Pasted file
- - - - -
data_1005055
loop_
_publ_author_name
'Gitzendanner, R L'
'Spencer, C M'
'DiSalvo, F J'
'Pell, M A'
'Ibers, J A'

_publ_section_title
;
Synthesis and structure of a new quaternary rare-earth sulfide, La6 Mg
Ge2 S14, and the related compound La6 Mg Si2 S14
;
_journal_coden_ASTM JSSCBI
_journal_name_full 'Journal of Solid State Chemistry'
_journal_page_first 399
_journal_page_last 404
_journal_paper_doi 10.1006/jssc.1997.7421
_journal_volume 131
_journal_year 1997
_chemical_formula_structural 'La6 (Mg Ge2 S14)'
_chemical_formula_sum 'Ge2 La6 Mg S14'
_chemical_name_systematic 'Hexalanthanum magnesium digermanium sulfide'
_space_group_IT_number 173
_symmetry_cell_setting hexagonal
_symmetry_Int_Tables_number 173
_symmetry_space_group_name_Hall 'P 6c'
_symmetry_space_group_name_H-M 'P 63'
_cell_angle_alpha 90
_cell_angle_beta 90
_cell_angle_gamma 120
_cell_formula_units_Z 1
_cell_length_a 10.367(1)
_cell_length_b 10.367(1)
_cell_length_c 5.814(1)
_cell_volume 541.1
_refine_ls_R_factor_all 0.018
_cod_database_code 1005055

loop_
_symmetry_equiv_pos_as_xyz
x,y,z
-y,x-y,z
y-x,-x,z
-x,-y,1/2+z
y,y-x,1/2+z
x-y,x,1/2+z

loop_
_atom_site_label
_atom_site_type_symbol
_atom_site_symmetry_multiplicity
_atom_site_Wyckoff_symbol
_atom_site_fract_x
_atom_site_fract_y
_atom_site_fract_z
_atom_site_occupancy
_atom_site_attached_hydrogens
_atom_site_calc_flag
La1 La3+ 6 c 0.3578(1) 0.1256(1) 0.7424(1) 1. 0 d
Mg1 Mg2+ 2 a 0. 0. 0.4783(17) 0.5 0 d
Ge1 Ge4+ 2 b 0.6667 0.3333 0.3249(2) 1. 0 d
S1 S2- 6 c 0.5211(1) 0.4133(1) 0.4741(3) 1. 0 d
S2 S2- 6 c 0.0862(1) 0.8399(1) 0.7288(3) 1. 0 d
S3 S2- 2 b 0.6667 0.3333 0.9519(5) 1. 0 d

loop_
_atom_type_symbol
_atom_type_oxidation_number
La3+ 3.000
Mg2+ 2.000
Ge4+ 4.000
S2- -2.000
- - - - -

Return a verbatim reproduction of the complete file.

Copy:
data_1005055
loop_
_publ_author_name
'Gitzendanner, R L'
'Spencer, C M'
'DiSalvo, F J'
'Pell, M A'
'Ibers, J A'

_publ_section_title
;
Synthesis and structure of a new quaternary rare-earth sulfide, La6 Mg
Ge2 S14, and the related compound La6 Mg Si2 S14
;
_journal_coden_ASTM JSSCBI
_journal_name_full 'Journal of Solid State Chemistry'
_journal_page_first 399
_journal_page_last 404
_journal_paper_doi 10.1006/jssc.1997.7421
_journal_volume 131
_journal_year 1997
_chemical_formula_structural 'La6 (Mg Ge2 S14)'
_chemical_formula_sum 'Ge2 La6 Mg S14'
_chemical_name_systematic 'Hexalanthanum magnesium digermanium sulfide'
_space_group_IT_number 173
_symmetry_cell_setting hexagonal
_symmetry_Int_Tables_number 173
_symmetry_space_group_name_Hall 'P 6c'
_symmetry_space_group_name_H-M 'P 63'
_cell_angle_alpha 90
_cell_angle_beta 90
_cell_angle_gamma 120
_cell_formula_units_Z 1
_cell_length_a 10.367(1)
_cell_length_b 10.367(1)
_cell_length_c 5.814(1)
_cell_volume 541.1
_refine_ls_R_factor_all 0.018
_cod_database_code 1005055

loop_
_symmetry_equiv_pos_as_xyz
x,y,z
-y,x-y,z
y-x,-x,z
-x,-y,1/2+z
y,y-x,1/2+z
x-y,x,1/2+z

loop_
_atom_site_label
_atom_site_type_symbol
_atom_site_symmetry_multiplicity
_atom_site_Wyckoff_symbol
_atom_site_fract_x
_atom_site_fract_y
_atom_site_fract_z
_atom_site_occupancy
_atom_site_attached_hydrogens
_atom_site_calc_flag
La1 La3+ 6 c 0.3578(1) 0.1256(1) 0.7424(1) 1. 0 d
Mg1 Mg2+ 2 a 0. 0. 0.4783(17) 0.5 0 d
Ge1 Ge4+ 2 b 0.6667 0.3333 0.3249(2) 1. 0 d
S1 S2- 6 c 0.5211(1) 0.4133(1) 0.4741(3) 1. 0 d
S2 S2- 6 c 0.0862(1) 0.8399(1) 0.7288(3) 1. 0 d
S3 S2- 2 b 0.6667 0.3333 0.9519(5) 1. 0 d

loop_
_atom_type_symbol
_atom_type_oxidation_number
La3+ 3.000
Mg2+ 2.000
Ge4+ 4.000
S2- -2.000